"The joke on 'Married ... With Children' was that everybody hated everybody," he said. "We actually have people who are really committed to each other, only they've learned some very bad life lessons...."
To give a glimpse of the thinking behind the family in this show, Sternin said he ordered the set decorator to remove all books from the show's set. No one will accuse "The Grubbs" of being highbrow.
"We're not pitching this as the ideal, perfect family that everyone should aspire to," executive producer Jeffrey Ventimilia said. "It's a comedy -- we're supposed to be making fun."
Fox Entertainment president Gail Berman said adjustments will be made to "The Grubbs" before it airs.
"The father will be more of a schemer than as negative as he is," she said. "It's a slight directional shift, and I think it will be more effective for the show."
Countering the pilot's negativity is Mitch's teacher, played by 1997 Carnegie Mellon University graduate Lori Rom, who said the show's "silly humor" and its setting appealed to her.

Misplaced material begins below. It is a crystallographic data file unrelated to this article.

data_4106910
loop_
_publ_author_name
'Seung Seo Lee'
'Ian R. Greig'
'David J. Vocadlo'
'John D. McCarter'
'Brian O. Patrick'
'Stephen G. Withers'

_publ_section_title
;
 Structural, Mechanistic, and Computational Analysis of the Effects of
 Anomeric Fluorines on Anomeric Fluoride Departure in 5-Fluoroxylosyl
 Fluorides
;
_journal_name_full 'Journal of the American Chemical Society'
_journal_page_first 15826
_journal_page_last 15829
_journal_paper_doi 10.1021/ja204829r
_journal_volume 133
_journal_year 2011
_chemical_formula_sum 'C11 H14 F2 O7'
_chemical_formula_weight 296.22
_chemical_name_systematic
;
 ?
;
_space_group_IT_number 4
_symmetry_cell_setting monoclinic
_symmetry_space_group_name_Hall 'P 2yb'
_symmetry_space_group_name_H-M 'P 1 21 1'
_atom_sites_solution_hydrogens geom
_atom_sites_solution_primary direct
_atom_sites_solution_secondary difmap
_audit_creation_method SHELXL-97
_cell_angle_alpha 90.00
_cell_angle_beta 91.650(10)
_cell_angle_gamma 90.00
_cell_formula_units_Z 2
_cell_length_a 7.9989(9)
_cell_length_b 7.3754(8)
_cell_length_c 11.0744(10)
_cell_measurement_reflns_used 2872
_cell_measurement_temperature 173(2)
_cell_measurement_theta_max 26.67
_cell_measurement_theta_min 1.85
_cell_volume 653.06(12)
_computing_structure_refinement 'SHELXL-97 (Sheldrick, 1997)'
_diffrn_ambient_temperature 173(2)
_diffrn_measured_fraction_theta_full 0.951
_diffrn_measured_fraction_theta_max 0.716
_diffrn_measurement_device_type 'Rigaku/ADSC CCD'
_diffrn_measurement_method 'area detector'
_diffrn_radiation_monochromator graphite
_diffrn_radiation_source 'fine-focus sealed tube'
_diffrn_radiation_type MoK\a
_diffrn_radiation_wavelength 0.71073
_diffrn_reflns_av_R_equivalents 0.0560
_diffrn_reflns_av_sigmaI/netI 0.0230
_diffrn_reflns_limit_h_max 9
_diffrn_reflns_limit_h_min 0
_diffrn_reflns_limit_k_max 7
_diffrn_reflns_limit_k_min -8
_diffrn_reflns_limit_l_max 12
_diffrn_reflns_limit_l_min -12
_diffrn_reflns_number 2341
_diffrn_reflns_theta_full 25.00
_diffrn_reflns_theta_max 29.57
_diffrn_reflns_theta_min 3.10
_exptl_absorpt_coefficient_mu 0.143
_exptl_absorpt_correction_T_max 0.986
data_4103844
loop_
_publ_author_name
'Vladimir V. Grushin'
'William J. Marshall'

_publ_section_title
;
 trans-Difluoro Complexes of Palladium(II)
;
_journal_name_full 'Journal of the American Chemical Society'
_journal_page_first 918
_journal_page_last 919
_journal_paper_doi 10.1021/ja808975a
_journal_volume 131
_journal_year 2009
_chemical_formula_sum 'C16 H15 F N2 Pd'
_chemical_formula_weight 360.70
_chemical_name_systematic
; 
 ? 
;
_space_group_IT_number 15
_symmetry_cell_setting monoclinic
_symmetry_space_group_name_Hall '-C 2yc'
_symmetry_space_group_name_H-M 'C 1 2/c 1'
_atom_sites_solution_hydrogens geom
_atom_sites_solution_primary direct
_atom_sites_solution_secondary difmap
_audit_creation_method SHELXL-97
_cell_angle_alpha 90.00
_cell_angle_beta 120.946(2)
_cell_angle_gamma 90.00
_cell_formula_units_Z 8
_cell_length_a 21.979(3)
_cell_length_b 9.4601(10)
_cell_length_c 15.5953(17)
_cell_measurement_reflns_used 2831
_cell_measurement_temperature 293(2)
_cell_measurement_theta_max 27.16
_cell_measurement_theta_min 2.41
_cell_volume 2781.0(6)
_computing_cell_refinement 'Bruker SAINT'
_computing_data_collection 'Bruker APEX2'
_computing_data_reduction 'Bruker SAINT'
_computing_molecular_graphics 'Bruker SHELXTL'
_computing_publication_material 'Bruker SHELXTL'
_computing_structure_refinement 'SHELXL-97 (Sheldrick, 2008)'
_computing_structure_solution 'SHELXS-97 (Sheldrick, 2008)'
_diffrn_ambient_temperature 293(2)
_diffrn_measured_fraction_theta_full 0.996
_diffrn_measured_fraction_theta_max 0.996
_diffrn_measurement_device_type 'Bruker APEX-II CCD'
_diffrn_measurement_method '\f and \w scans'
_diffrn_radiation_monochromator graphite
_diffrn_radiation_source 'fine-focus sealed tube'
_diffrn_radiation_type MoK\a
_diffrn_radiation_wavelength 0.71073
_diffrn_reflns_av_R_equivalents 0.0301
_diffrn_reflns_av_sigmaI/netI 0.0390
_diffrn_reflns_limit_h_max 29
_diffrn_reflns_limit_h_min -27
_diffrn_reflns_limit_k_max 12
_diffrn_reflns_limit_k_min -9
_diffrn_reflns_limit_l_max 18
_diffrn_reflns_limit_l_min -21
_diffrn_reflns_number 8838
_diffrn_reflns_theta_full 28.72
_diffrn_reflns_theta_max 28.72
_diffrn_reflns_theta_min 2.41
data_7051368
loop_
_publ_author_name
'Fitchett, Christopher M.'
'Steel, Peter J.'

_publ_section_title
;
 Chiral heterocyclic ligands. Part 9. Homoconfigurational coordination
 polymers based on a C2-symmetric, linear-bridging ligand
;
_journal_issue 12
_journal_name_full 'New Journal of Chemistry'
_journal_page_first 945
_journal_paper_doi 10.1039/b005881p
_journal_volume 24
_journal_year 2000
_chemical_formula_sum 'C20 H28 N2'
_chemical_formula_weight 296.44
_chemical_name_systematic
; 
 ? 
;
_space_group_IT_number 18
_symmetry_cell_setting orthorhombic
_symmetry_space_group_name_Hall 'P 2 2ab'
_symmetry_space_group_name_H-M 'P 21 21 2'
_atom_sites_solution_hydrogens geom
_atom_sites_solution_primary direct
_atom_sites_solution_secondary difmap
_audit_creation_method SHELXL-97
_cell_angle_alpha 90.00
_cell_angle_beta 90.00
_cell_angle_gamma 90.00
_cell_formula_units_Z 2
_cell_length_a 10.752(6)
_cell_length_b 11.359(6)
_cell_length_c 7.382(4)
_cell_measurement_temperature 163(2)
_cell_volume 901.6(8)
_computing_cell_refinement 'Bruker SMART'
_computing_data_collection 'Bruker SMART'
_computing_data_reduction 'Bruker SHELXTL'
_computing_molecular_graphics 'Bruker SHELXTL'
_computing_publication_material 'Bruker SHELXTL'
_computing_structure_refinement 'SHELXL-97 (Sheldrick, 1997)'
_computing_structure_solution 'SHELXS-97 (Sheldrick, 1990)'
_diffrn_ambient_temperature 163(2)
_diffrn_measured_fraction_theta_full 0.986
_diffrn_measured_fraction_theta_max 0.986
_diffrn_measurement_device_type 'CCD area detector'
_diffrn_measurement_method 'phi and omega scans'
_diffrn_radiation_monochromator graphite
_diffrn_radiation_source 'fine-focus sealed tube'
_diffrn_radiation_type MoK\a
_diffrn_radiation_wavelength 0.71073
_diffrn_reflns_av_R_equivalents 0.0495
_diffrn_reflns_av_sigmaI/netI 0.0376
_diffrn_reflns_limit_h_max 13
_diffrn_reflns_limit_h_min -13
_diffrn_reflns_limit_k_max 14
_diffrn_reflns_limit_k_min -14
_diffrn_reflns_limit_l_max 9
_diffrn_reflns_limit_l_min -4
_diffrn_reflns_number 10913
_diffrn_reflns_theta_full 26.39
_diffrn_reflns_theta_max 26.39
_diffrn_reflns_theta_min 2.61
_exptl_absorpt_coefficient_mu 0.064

"It made me so happy that they have little Steelers and Pirates pennants on the walls," Rom said. "I was so happy to see in the script [that] it's set in a small steel town outside of Pittsburgh, and I love that."
Her character brightens the show -- literally.
"Wardrobe-wise, they want it to be grays and browns, and they're using clothes that look kind of used [for the rest of the cast], and then I'm wearing pinks and purples and whites," Rom said. "Even with the colors, they want it to be, like, 'She's from another town.' "
Mitch has a crush on Rom's Ms. Krenetsky, which producers said sets "The Grubbs" apart.
"We actually loved a kid who is actually pure of motive," Sternin said. "There's so much cynicism in pretty much everything else on TV, and we have someone who is not at all cynical. ... We found that, in the middle of all the chaos, really attractive."
For a Page dedicated to tv shows canceled before they even aired go to http://www.tvobscurities.com/articles/cancelled_before_they_premiered/
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Keywords: Randy Quaid